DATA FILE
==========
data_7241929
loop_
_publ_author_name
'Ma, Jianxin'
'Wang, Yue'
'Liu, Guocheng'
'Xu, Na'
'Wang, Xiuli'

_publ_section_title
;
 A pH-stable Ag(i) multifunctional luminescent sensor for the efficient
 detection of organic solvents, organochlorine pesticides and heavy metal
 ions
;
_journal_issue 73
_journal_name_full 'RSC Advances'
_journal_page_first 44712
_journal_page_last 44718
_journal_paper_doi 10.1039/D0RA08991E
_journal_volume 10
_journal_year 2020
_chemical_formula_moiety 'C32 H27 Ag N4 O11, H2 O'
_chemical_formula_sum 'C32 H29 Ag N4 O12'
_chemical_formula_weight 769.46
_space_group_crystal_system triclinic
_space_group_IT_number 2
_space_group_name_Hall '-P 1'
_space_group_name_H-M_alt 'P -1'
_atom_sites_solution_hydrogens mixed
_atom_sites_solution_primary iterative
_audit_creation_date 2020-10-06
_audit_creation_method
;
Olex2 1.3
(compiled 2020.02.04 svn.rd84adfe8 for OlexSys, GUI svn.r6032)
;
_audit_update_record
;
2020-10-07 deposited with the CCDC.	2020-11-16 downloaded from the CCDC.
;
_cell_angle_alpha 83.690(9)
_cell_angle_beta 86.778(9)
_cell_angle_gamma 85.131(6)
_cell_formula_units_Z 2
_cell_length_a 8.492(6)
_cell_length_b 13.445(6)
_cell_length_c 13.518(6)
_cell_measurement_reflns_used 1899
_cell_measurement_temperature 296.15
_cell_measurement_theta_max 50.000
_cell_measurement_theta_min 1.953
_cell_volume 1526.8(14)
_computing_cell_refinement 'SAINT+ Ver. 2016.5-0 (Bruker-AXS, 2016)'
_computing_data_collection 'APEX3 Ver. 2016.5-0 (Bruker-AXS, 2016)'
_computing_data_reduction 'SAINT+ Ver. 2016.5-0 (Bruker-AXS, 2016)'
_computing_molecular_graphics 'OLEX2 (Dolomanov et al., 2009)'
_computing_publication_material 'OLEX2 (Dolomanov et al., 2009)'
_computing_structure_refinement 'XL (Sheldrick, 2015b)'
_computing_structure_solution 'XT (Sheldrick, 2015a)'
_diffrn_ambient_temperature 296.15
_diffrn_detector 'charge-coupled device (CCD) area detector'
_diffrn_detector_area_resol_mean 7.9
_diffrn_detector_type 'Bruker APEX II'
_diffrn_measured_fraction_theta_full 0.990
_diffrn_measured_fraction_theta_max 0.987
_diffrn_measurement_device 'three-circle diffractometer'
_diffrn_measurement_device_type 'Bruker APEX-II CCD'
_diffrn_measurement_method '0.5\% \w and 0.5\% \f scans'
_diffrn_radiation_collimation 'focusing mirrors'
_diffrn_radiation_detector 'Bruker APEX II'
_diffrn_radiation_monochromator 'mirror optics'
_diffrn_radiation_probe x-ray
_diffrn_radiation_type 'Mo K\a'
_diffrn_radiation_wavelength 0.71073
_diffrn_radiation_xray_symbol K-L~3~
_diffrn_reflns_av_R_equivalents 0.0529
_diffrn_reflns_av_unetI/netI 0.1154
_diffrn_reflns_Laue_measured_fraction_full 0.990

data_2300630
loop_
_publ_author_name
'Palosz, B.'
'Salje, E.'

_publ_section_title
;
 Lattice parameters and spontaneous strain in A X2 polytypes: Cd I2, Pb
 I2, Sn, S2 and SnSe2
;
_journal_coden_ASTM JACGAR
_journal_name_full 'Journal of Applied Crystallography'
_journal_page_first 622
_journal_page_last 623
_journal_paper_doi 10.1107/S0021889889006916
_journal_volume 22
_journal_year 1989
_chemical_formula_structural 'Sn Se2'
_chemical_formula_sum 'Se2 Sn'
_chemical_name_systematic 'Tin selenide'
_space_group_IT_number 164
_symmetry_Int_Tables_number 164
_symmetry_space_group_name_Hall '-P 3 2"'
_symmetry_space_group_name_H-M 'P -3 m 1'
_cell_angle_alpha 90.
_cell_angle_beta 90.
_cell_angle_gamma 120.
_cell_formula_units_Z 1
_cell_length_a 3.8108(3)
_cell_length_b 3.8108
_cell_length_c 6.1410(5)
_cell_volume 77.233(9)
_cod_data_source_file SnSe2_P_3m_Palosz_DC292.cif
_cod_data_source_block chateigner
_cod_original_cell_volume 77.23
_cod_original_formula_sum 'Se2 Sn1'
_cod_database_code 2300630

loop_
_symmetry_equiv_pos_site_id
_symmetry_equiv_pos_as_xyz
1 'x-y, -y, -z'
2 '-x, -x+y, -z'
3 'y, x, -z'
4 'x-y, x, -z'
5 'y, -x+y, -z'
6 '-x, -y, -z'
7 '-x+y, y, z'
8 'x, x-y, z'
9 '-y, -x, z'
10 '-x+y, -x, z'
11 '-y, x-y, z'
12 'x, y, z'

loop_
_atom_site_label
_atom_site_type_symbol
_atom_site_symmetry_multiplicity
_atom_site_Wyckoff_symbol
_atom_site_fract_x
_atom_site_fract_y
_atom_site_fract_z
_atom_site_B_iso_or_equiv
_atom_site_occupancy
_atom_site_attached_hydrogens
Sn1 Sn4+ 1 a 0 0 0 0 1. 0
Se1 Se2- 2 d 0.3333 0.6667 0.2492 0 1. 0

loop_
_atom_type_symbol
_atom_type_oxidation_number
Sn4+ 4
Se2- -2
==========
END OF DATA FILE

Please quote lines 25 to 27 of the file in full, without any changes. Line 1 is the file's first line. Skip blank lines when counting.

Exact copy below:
_space_group_crystal_system triclinic
_space_group_IT_number 2
_space_group_name_Hall '-P 1'